Of course there is the option that your work is bad and no one is telling you which is why it’s important to keep practicing and expanding your skills. Art is a lifelong learning experience. Even if you feel you master something, there is always room for growth, change, or improvement. There’s nothing wrong with asking politely for feedback on what could be fixed – just don’t expect an in-depth portfolio review. Another thing to note is that if you’re rejected by a source there’s no harm in trying again. Give yourself some time to create new and better work and then try again. If nothing else, an art director will likely appreciate watching you grow as a better artist.
Two things that can be helpful to do to remind yourself that you’re not garbage and that you’re improving are 1. Create a praise file. And 2. Some form of submission tracking. The idea of the praise file is that when you’re feeling low about too many rejections you have a place to look through the things that assure you you’re on the right path. Your file may include awards, scholarships, accolades, positive reviews, media mentions, and more. If you don’t have any of these things yet perhaps it includes screenshots of times when your work was meaningfully commented upon or shared on social media. Not the generic “Great, I love it” type comments but the insightful ones that really mean something to you. You can ask clients to leave reviews for you and add these to your praise file. Did an art director or company follow you on Instagram? Screenshot it. Has someone you admired retweeted your work? Screenshot that shit! You can also come back to this if you need to dig up testimonies or think of individuals to write you a letter of recommendation.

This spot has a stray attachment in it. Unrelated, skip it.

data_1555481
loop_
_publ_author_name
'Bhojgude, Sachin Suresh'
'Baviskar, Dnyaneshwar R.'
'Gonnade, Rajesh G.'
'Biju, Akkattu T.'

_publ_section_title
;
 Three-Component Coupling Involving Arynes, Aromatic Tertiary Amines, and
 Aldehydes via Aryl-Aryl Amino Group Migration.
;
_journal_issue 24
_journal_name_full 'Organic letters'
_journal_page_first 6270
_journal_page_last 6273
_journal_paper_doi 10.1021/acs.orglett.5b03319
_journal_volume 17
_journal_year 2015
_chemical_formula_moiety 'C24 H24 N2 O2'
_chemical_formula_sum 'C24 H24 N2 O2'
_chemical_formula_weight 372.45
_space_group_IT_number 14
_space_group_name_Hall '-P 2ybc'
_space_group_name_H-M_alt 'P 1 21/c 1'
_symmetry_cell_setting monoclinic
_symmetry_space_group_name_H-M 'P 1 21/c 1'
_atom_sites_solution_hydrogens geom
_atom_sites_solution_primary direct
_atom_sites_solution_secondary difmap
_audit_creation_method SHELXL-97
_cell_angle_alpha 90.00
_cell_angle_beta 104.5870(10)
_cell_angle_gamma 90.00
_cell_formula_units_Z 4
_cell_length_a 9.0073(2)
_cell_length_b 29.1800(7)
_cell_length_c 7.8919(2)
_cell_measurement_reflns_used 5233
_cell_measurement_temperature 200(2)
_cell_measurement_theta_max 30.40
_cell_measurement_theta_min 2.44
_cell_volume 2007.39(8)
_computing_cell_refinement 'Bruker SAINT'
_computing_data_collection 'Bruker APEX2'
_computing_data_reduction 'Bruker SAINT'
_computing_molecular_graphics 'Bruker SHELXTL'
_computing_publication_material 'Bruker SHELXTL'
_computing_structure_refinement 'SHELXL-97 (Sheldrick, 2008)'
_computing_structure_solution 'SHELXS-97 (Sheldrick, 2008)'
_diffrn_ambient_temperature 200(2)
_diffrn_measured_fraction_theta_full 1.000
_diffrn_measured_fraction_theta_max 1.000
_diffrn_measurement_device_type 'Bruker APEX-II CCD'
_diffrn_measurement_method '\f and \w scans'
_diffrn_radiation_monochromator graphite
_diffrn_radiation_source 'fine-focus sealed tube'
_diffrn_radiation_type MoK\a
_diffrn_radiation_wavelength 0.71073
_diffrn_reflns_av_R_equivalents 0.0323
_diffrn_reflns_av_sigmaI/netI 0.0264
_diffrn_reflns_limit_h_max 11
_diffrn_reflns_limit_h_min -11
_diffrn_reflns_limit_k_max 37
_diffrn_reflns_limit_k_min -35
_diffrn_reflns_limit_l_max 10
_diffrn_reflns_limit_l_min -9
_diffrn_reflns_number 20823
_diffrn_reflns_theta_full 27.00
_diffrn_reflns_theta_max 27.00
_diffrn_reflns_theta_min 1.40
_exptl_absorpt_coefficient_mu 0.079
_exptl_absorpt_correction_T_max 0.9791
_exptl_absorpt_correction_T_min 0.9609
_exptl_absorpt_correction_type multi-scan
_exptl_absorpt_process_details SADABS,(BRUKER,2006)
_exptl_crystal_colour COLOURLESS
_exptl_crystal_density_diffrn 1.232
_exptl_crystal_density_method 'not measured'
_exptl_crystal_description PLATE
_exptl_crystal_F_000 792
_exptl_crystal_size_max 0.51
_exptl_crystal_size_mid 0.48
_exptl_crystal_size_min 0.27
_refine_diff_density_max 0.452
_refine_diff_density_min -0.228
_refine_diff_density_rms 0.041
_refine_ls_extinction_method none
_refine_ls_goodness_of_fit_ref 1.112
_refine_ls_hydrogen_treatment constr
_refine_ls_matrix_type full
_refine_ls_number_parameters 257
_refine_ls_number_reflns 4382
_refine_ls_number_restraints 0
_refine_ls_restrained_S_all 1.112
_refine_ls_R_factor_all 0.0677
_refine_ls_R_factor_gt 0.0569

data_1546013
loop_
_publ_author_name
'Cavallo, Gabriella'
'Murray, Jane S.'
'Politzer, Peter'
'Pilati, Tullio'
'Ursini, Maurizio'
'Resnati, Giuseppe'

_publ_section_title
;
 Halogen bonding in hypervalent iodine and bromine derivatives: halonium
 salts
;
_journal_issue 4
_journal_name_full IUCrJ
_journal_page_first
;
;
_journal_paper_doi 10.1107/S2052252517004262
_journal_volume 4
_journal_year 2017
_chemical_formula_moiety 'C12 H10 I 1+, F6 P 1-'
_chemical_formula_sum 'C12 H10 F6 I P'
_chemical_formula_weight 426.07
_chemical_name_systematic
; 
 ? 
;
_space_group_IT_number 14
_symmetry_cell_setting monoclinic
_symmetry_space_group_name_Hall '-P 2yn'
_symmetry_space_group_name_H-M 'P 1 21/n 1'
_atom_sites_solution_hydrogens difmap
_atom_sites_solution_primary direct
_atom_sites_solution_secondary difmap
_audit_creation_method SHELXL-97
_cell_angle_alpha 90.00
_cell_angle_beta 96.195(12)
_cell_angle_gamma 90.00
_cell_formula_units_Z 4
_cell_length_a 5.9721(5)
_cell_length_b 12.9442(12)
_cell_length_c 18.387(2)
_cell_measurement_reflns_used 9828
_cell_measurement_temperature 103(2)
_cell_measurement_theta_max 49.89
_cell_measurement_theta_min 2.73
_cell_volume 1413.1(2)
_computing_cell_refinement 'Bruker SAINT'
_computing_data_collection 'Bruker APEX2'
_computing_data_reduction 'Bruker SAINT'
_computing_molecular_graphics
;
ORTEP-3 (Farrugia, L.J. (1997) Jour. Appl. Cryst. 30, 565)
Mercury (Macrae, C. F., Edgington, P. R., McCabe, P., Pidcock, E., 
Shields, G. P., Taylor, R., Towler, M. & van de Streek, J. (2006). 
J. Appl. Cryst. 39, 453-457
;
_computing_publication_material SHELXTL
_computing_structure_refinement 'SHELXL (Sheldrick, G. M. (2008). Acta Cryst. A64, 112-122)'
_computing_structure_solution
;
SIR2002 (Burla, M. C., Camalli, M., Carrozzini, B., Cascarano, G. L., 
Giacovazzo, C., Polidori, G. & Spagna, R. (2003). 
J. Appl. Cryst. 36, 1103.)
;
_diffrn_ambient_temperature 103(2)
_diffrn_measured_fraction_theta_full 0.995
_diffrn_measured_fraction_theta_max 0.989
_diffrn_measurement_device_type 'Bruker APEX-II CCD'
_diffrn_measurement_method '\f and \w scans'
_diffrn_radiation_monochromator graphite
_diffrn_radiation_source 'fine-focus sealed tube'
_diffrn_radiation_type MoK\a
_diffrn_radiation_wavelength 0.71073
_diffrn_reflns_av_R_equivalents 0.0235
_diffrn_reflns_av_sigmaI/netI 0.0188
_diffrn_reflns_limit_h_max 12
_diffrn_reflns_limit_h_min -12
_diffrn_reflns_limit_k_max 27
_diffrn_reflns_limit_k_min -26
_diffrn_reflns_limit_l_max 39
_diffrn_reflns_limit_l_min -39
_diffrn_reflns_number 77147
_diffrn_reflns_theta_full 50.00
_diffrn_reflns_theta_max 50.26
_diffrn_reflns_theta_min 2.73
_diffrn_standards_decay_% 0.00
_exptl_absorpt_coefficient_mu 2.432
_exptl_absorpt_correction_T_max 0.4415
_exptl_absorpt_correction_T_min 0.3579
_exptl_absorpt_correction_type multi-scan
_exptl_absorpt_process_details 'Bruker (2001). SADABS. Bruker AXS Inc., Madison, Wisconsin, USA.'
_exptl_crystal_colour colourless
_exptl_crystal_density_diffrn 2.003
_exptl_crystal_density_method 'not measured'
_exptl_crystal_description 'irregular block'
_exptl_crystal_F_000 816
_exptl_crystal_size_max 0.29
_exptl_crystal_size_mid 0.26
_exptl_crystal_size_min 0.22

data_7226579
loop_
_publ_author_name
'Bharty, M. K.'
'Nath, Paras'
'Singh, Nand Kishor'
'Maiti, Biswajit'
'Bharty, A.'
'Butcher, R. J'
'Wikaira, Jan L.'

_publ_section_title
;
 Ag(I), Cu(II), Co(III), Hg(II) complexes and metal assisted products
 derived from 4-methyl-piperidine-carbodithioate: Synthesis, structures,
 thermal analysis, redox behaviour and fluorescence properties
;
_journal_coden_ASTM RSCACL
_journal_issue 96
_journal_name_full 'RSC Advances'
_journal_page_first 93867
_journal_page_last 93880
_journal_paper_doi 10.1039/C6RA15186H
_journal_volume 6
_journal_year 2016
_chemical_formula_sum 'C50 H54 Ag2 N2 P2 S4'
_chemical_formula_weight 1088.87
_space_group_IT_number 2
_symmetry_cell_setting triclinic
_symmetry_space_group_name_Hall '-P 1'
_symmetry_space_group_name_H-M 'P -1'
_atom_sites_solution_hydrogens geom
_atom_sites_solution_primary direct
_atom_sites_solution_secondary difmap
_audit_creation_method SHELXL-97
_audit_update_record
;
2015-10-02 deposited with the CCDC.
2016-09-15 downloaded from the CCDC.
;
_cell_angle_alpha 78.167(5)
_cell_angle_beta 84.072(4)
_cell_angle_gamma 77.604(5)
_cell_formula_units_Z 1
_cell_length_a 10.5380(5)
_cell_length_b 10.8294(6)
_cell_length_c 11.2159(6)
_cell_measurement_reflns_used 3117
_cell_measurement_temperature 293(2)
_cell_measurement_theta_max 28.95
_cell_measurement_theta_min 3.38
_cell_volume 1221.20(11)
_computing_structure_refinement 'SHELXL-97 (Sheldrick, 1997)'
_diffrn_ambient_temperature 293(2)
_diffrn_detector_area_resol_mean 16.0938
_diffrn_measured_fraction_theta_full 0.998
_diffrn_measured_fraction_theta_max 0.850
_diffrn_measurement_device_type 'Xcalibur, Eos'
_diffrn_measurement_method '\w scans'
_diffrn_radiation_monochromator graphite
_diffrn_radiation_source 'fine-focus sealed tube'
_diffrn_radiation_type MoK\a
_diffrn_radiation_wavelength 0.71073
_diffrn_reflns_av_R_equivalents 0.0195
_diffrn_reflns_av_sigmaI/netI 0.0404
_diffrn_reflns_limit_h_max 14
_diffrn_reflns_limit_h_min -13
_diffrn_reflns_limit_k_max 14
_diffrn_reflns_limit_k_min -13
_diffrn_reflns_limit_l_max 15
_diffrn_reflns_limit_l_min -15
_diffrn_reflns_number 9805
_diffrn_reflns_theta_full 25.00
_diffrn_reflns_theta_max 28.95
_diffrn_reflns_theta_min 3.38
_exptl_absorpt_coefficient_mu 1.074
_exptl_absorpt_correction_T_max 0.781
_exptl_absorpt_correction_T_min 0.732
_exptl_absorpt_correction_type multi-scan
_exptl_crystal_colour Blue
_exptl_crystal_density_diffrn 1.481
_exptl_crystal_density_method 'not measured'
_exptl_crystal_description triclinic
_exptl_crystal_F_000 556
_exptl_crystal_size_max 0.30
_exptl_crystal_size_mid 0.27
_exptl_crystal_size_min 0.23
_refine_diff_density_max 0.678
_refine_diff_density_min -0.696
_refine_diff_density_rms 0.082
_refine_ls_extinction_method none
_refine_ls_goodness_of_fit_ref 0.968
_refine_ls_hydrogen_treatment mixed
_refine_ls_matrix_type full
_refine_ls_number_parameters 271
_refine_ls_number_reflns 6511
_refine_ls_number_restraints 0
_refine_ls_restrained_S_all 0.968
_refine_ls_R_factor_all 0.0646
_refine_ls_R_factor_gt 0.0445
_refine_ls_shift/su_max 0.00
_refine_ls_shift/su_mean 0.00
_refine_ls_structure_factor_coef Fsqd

The second suggestion is to track your efforts. Every time you submit your portfolio, apply to a job, talk to a new client, or reply to a call for entry, just make a note of it in a list or spreadsheet. I would suggest recording the date, the company/client name, what you submitted, what it was for (e.g. a particular exhibition/job), and what the outcome was. After a while you may notice that this seems really depressing if you’ve submitted to 50 things and only 1 has gotten back to you, but the point is to focus on that ratio. The thing is, one out of many is pretty usual. The thing you’ll hopefully start to notice is that a couple months later that ratio is looking more favorable and more people are being receptive. Of course, this only works if you focus on improving yourself that whole time as well.